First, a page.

Looking only at the tests that maximize iGPU load we will record the FPS scores for GFX test 1 and 2 and the Combined Test. The Overall score and Physics tests will be left out due to the fact that they do not put the iGPU under full load. This allows the CPU to maintain higher clocks. We are not investigating whether the CPU can maintain higher clocks under light iGPU loads such as the physics test or your OS home screen. We know it can. We only want to test it when the iGPU is under full load like it would be in any video game with demanding graphics. This type of heavy iGPU load only happens in GFX test 1, 2 and the combined test.

My Hardware list and setting is as follows:

Kaveri 7850K Variable clocks on CPU and iGPU as listed above
8GB Gskill Trident X @ 2133MHz C9.
MSI A88XM Gaming NB @1800

Final commentary...

If the tests shows significant performance gains with higher CPU clocks we can support speculation point #2 citing our test a evidence. If it does not, then we as a community should do further investigation into the matter and consider rejecting it.

The Results: proof.gif
Warning: Spoiler! (Click to show)

I will let the community decide for themselves what this means. I have done my part and will not have access to this rig for a long time after today as it goes home with my son today. Hope this was helpful. thumb.gif
Edited by gapottberg - 8/5/16 at 4:26pm
post #1308 of 1334
I don't think it is a 3000Mhz limit. I think it is a 1000Mhz drop (going from memory here though).

I really think the APU was way too aggressive in trying to restrict the chip's TDP by dropping the CPU's speed. I always used MSRTweaker to adjust the power states, so that if it did drop, I had set what it dropped to (I.e. I just set those lower power states to be my overclocked multiplier and voltage).

Also... unless you are running a CPU intensive program/game, then you are unlikely to notice that much difference. If playing something like Planetside 2, or a RTS, then you are going to see a big impact from the CPU speed dropping, and that is not reflected in your test.

My own chip:

I have been considering getting a better CPU for this system, as mine only goes to around 4.3Ghz reliably, but even if I got 4.7 from an 880k or 7890k or something, I just don't think it would be worth it. I'd be better getting a new motherboard/cpu etc.

As for overclocking, I have to admit I really don't know what voltage settings I should be tinkering with on this 7850K. If I run a 44 multiplier.. it will just randomly freeze the PC, even on desktop. i can go for 30 mins.. and then it just freeze. It is very weird.
Edited by Scougar - 8/9/16 at 5:46am
post #1309 of 1334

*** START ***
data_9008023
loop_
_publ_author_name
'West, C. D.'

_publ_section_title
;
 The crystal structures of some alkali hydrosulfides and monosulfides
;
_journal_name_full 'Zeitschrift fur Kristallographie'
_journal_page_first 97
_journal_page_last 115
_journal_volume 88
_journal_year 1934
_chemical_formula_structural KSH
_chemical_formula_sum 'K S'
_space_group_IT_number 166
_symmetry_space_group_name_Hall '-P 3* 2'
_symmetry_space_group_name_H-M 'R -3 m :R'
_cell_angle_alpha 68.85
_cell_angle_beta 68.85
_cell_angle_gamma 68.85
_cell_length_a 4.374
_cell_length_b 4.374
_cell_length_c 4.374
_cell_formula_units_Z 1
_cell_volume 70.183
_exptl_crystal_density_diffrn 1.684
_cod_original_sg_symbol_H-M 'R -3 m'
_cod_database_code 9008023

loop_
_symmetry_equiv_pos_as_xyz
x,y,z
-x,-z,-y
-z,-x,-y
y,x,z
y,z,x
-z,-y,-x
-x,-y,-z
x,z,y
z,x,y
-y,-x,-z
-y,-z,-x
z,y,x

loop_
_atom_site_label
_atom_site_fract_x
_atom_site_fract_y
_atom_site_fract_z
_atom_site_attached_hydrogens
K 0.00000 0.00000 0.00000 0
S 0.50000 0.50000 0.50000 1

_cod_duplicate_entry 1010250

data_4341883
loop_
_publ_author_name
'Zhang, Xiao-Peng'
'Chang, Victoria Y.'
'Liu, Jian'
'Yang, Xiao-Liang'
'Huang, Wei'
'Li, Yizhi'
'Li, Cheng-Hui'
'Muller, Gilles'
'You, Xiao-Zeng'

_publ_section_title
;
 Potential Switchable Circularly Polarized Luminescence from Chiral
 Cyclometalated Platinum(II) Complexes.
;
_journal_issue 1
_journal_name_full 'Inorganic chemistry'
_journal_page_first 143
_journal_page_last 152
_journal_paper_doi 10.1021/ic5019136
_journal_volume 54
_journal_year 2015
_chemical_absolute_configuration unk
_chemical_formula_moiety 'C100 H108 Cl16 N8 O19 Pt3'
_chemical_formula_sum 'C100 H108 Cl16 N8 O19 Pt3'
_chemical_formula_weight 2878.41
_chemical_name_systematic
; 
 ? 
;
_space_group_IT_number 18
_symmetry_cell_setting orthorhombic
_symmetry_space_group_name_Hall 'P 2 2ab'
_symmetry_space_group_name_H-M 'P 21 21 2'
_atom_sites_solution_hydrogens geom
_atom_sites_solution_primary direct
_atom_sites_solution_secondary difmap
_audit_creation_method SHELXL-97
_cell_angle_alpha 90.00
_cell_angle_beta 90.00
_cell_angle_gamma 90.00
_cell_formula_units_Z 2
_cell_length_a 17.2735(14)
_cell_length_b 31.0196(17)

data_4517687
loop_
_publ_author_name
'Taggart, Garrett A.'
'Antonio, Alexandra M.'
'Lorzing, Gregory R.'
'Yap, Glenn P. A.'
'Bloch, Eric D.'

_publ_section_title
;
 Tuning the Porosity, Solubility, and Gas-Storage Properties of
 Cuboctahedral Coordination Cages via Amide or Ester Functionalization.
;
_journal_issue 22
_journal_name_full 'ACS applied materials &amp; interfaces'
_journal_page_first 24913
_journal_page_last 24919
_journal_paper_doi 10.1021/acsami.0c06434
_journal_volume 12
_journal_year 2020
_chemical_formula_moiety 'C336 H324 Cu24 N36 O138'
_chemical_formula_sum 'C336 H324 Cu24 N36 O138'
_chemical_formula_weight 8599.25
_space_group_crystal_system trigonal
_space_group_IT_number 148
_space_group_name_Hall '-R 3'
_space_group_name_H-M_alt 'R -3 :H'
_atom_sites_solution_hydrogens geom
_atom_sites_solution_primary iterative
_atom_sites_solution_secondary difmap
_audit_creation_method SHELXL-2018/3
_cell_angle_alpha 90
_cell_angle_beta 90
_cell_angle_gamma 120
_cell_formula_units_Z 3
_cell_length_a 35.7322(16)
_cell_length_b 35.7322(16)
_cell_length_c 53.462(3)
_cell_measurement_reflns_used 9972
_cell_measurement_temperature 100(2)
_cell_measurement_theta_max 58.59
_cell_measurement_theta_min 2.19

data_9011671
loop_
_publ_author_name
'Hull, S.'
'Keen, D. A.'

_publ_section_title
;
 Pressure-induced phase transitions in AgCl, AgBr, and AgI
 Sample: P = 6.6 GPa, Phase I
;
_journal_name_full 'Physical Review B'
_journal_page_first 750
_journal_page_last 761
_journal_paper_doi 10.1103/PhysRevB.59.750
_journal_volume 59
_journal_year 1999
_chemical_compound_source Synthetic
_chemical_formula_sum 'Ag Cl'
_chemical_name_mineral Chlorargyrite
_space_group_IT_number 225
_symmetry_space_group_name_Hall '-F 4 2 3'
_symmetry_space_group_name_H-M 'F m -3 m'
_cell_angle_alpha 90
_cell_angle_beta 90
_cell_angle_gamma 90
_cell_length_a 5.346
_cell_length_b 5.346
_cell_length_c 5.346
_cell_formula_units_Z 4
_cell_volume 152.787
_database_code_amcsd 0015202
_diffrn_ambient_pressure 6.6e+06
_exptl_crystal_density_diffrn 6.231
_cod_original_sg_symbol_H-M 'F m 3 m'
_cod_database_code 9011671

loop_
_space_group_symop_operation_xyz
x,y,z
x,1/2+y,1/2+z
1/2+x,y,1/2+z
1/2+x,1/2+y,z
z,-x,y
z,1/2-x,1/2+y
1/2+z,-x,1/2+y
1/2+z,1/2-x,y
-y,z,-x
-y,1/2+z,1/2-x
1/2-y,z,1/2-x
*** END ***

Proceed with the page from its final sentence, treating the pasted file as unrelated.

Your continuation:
Hello guys, nice forum you have here smile.gif

Anyway I would like to ask some questions because I can see some experienced guys here, i'm a bit of a noob for OC... anyway here it goes.

I have obviously A10 7850K Apu with GA-F2A88X-D3H Gigabyte MB and 2x4 GB of Kingston HyperX and the cpu is cooled by Cooler Master Nepton 120XL. I put the PC together several years ago just as a second computer mainly for work and to play some casual games. I've played most GPU intensive games on my Asus Rog G750jz notebook. But several days ago i've bought RX470 Nitro+ 8GB (couldn't resist the price in my country smile.gif ) and obviously the cpu is a bottleneck, anyway until I put some money aside for a new mb, cpu and ram I've done the following to loosen up the bootleneck a bit.

I've disabled the igpu, and OC'd the 7850k.. But for starters the default V of the cpu was 1.45 to begin with xD .. I can't get any stable OC past 4.4 and that is with 1.49 Vcore and it to be stable at that I had to enable the LCC to medium. When I monitor it with Aida or HW monitor the core power varies from 1.50-1.52. It's high but am I missing something? If i don't use the iGpu should i raise the voltage to the NB also? I'm a bit confused, as I say i'm a beginner. The same thing happens either when i overclock in the Bios or with Amd Overdrive. Also when i do a auto system tuning in Overdrive with the stock voltage it always crashes at 4.4.

Any feedback would be greatly appriciated. Thank You
post #1310 of 1334

I'm not sure what the phase spec of your motherboard is but I think it should be described as low to moderate, anyway, it's obviously not something Gigabyte want to advertise. So for that level of VRM control support, and with only the one small heatsink over them, 4.4Ghz stable for a 7850K is respectable. I don't think you need worry too much about anything below 1.55V as long as you keep the temperature well below 80C or don't stay up there for days on end.